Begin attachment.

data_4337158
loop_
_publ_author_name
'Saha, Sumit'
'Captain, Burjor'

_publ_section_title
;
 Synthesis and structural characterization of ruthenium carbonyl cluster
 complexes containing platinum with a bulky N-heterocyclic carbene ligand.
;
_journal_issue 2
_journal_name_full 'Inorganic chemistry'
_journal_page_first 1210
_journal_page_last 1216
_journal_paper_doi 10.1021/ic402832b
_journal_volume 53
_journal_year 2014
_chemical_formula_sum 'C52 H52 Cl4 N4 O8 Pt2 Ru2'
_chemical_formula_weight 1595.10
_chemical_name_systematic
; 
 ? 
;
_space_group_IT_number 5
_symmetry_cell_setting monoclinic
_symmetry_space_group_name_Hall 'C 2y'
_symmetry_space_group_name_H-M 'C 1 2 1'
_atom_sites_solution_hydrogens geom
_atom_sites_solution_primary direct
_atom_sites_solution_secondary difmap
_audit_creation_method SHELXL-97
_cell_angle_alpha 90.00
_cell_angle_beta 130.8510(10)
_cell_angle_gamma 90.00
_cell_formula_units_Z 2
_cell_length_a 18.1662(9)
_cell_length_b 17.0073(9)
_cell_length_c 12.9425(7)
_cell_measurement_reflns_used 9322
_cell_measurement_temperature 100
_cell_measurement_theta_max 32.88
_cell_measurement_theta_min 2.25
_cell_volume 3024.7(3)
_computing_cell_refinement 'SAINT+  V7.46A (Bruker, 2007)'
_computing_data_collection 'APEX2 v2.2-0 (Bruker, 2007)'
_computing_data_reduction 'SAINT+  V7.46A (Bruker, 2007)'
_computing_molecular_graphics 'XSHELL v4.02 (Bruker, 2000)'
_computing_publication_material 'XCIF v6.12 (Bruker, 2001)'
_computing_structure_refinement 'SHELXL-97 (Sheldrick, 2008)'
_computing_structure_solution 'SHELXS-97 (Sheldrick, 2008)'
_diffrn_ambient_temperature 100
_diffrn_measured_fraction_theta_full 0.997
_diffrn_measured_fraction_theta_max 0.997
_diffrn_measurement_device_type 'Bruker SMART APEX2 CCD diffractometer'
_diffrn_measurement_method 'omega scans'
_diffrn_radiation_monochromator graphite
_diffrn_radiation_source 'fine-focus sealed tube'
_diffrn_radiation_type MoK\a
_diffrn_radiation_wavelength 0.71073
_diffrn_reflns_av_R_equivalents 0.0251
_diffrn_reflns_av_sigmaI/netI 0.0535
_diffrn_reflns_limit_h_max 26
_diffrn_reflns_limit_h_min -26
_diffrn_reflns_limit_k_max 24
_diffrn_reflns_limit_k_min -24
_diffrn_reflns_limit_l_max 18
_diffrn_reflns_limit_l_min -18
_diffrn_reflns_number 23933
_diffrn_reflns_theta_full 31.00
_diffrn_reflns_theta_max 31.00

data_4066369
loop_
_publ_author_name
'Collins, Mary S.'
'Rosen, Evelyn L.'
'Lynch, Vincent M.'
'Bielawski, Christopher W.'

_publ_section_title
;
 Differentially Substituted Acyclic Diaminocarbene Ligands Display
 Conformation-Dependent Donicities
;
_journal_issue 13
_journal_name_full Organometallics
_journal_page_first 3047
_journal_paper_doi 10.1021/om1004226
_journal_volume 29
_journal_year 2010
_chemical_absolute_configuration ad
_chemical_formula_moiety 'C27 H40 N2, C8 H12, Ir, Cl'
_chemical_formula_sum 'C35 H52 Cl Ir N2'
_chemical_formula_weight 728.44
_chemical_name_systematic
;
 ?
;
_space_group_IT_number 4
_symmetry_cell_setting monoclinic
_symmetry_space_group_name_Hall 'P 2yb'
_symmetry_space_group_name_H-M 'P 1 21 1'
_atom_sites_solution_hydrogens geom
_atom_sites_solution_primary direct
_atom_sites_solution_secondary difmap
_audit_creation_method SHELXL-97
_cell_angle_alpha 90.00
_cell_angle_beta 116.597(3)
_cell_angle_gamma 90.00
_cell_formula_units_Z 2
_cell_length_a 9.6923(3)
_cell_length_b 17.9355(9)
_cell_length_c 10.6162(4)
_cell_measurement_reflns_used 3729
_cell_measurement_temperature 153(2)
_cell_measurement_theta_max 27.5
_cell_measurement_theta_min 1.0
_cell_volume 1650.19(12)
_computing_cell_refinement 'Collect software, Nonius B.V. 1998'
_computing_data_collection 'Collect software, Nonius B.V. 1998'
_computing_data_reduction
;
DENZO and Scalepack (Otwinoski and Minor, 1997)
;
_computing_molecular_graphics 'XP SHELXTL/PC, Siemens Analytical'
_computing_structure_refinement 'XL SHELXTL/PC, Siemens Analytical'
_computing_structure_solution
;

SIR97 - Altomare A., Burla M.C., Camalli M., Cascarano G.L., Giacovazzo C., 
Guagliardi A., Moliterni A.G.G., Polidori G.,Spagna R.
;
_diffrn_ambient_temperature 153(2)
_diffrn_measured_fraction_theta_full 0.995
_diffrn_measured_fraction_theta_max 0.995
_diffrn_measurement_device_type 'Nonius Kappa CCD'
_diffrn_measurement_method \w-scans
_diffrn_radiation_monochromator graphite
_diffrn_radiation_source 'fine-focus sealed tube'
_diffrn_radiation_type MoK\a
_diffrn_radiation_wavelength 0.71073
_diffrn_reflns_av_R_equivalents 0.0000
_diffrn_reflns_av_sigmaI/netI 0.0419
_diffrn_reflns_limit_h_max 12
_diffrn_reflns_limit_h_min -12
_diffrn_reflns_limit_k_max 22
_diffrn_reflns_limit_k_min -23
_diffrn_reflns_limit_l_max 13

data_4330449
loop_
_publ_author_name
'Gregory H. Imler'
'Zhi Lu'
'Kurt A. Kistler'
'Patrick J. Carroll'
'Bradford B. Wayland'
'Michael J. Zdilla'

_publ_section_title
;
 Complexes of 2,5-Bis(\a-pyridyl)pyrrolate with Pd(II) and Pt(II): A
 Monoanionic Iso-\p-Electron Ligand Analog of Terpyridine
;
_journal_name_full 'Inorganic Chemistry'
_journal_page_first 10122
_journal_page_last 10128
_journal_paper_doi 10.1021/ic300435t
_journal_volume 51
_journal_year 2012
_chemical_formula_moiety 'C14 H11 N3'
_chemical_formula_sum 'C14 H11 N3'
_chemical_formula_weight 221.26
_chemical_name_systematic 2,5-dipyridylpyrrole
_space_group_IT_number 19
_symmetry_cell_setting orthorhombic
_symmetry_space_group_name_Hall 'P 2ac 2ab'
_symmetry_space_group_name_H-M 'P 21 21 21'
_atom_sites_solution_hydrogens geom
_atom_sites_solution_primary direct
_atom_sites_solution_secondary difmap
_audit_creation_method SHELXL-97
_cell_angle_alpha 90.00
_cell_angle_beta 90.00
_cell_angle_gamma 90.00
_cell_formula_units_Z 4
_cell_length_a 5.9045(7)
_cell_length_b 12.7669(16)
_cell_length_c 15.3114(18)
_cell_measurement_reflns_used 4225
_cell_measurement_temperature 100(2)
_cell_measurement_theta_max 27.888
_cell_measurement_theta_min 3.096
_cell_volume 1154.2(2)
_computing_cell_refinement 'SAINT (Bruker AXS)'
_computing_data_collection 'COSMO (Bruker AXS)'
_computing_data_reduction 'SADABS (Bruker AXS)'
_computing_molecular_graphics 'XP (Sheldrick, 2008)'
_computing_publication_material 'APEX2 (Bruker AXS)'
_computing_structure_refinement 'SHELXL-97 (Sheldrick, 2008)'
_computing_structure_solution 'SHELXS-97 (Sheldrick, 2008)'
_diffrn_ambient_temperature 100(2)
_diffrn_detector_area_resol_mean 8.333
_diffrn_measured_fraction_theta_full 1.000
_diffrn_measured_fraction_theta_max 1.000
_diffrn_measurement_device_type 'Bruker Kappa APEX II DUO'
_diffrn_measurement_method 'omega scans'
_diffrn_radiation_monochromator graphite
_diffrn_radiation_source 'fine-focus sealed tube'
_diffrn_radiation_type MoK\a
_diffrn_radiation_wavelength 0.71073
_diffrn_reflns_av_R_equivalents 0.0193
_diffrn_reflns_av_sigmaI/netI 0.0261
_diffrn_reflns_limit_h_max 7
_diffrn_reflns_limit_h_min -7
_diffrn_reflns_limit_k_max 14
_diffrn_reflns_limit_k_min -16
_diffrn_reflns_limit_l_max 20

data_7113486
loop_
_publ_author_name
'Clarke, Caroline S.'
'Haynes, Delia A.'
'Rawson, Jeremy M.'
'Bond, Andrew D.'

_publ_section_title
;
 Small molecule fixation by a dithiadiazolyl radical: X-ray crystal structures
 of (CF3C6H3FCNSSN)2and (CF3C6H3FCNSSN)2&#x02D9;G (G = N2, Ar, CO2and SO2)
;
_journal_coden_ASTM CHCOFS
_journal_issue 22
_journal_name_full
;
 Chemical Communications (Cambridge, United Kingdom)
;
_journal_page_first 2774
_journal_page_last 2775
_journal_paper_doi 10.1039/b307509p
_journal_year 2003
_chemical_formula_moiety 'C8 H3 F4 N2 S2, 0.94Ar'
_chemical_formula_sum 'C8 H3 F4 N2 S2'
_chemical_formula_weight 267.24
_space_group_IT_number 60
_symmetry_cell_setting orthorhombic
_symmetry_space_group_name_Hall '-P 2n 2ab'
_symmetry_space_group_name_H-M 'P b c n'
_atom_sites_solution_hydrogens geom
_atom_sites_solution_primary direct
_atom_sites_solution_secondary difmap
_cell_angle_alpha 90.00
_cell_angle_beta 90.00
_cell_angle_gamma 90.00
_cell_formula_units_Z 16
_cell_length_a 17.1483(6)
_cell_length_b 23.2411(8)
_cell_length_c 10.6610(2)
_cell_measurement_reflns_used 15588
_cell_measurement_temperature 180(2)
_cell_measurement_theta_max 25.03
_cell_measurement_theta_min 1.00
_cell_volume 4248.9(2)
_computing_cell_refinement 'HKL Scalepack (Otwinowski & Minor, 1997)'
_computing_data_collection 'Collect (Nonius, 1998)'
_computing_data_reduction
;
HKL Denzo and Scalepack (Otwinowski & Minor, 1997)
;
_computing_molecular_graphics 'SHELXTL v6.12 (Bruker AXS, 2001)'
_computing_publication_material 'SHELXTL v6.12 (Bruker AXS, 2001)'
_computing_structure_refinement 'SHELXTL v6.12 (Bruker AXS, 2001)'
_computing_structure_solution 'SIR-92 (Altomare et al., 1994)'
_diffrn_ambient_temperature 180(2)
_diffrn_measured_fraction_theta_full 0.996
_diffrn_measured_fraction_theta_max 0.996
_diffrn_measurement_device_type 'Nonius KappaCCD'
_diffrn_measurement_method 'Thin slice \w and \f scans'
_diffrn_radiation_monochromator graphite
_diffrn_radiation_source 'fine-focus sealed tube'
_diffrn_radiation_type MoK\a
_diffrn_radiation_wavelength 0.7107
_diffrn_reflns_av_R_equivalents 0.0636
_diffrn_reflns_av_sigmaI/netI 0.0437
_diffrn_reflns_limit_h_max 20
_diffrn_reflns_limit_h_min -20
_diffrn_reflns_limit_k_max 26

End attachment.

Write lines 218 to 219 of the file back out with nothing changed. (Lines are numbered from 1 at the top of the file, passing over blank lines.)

'Haynes, Delia A.'
'Rawson, Jeremy M.'